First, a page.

Unconscious programming to repress emotions is like a mother trying to get her child to like a certain food that is actually undesirable for her. The mother forces the ‘steamed broccoli’ into her child until she gradually believes that she likes it.
At first, it is almost painful for the child to swallow. She might even cry and throw tantrums. Then she slowly gets used to the taste, and so finally, she gradually believes that steamed broccoli is delicious. Then the painful, nagging, and violent process of getting used to the taste of steamed broccoli is slowly forgotten.
The child’s taste, system, and body would actually rather push broccoli out of her, but the mother’s clever programming makes her believe that it is good for her because otherwise, she can’t play on the computer, or the mother will be angry with her. So she will fall out of her favor. Or she is told that she has to eat healthy at least once a day so she doesn’t get sick, and so on…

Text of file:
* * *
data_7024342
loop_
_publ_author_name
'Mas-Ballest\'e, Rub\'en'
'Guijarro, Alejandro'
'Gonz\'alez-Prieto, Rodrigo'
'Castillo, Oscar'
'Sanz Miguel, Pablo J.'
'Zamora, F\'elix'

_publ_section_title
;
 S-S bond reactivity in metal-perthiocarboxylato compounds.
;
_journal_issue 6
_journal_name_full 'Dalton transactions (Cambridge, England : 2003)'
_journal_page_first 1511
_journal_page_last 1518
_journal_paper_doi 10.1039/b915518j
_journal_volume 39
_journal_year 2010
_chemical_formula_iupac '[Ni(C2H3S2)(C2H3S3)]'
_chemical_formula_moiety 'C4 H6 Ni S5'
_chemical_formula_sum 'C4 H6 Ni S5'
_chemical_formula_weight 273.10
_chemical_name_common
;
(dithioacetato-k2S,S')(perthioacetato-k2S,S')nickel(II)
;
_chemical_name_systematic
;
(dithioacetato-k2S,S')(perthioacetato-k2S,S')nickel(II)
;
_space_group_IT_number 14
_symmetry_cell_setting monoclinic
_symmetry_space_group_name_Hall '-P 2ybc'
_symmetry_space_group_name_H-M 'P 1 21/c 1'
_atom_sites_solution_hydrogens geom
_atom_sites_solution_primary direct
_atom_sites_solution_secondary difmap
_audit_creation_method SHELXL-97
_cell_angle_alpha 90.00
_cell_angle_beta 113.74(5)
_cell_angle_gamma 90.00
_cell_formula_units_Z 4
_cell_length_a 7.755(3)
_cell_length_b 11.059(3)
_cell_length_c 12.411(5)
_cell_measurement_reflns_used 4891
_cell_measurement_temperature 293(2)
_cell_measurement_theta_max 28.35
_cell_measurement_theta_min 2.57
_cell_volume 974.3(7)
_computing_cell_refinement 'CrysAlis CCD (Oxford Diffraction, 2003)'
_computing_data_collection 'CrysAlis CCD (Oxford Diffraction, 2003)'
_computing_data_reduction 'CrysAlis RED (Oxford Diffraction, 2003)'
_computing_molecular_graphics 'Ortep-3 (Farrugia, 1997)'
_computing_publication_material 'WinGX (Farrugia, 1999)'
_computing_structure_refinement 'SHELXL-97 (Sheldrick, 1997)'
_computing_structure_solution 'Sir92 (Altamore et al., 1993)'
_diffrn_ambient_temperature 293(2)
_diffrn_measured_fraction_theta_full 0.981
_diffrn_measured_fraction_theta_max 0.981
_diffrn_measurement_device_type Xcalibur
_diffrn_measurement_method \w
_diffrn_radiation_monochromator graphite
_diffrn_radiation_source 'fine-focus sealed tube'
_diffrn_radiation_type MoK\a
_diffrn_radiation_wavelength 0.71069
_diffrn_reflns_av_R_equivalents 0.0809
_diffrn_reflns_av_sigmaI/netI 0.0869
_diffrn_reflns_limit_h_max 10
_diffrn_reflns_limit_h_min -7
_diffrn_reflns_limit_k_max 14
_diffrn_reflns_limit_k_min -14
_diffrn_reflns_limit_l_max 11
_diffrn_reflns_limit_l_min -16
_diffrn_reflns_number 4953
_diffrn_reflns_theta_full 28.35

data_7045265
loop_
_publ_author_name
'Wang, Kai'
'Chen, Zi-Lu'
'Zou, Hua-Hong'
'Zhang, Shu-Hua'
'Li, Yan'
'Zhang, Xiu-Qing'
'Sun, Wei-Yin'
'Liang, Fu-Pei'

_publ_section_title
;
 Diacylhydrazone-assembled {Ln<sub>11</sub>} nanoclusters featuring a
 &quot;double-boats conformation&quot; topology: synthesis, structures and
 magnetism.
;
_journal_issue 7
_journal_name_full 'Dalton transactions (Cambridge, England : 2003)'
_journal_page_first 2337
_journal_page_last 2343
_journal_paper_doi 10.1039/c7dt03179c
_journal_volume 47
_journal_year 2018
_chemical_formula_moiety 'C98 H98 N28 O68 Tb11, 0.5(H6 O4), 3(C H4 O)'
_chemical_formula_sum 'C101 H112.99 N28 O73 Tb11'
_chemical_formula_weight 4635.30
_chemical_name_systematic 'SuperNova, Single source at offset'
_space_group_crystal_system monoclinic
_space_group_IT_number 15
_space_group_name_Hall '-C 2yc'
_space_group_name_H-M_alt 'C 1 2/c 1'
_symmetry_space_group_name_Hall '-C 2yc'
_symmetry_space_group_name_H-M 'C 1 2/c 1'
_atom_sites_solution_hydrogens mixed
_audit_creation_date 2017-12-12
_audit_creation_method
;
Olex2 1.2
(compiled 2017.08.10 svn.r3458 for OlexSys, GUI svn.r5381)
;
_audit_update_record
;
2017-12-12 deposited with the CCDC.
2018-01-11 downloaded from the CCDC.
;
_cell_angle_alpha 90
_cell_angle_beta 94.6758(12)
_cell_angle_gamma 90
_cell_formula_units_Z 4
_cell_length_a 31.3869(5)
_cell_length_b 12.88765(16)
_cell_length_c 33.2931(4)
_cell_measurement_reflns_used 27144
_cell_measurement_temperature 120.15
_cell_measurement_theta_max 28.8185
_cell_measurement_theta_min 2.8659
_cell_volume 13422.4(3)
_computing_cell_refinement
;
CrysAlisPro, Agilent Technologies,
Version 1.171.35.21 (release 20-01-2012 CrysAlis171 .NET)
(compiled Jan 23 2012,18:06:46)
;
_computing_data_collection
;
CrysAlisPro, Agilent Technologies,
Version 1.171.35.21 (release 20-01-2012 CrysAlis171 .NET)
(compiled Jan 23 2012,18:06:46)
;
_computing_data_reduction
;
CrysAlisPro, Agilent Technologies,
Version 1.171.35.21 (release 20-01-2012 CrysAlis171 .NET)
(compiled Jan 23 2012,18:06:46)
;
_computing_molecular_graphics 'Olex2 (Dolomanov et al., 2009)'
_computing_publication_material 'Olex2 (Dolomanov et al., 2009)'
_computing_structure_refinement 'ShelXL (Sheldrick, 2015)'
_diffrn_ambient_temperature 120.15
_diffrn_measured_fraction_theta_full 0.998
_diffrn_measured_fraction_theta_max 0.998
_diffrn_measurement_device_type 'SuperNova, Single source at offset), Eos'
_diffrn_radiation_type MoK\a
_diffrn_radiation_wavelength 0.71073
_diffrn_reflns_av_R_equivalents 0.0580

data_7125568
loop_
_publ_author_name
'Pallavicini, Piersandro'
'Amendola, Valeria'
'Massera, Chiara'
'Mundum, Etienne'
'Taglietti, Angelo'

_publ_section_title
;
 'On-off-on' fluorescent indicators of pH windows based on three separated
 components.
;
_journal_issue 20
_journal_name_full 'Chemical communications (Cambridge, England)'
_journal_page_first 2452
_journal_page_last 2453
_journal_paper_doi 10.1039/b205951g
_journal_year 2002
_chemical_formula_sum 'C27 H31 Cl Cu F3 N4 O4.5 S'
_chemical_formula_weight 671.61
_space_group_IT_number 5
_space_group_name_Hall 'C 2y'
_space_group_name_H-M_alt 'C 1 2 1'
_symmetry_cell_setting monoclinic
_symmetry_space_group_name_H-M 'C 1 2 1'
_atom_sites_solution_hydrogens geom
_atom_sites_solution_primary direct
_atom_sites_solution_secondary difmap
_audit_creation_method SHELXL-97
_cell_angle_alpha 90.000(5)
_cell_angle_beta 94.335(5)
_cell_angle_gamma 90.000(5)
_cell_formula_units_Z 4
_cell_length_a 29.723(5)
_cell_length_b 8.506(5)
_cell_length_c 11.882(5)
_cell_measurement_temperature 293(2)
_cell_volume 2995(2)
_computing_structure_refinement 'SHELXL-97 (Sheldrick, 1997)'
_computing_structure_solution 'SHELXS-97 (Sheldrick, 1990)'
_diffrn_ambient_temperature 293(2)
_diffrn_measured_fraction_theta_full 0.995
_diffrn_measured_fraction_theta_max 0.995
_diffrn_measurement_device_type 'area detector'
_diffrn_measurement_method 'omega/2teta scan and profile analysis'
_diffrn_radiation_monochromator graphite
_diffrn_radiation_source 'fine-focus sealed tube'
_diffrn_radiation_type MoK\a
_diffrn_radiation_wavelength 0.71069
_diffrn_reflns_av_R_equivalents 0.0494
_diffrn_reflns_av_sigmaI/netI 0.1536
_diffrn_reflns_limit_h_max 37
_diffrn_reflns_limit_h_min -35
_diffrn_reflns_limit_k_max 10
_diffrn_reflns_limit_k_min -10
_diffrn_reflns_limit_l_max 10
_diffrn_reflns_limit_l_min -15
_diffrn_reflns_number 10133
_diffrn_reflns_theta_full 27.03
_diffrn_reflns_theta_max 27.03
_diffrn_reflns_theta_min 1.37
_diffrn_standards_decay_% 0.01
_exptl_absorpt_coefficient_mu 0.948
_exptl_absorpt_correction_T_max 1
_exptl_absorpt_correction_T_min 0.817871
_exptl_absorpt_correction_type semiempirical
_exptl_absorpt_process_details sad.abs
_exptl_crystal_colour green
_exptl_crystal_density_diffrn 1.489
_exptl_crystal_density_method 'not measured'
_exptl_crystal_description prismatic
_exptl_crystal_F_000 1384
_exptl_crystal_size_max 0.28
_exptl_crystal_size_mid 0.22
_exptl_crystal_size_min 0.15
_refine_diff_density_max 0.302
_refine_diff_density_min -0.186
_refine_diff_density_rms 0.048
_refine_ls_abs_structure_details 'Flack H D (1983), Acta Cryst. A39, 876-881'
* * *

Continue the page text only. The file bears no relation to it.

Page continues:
So the child’s intelligent, natural, and intuitive realization that broccoli doesn’t resonate with her is perfectly fine, but because she doesn’t want to lose her mom, the computer game, or her health, she unconsciously convinces herself that she actually likes broccoli.
It’s the same with emotional repression. I suppress the feeling that was not allowed in the family environment and then unconsciously maintain this repression in order to continue to be accepted. If mom gets angry with me or turns away from me because I express my anger, I learn not to express it so that she continues to accept, love, and pay attention to me.
So, unconscious repression may seem to be for my own good, but in reality, I’m just giving up myself (and ‘my taste’) in an attempt to stay alive and adjust to something that was never natural to me.
Emotional repression is not natural. It’s an unconscious survival mechanism that can be reversed with the somatic inquiry of compassionate deprogramming.
To work with Serena, please click here.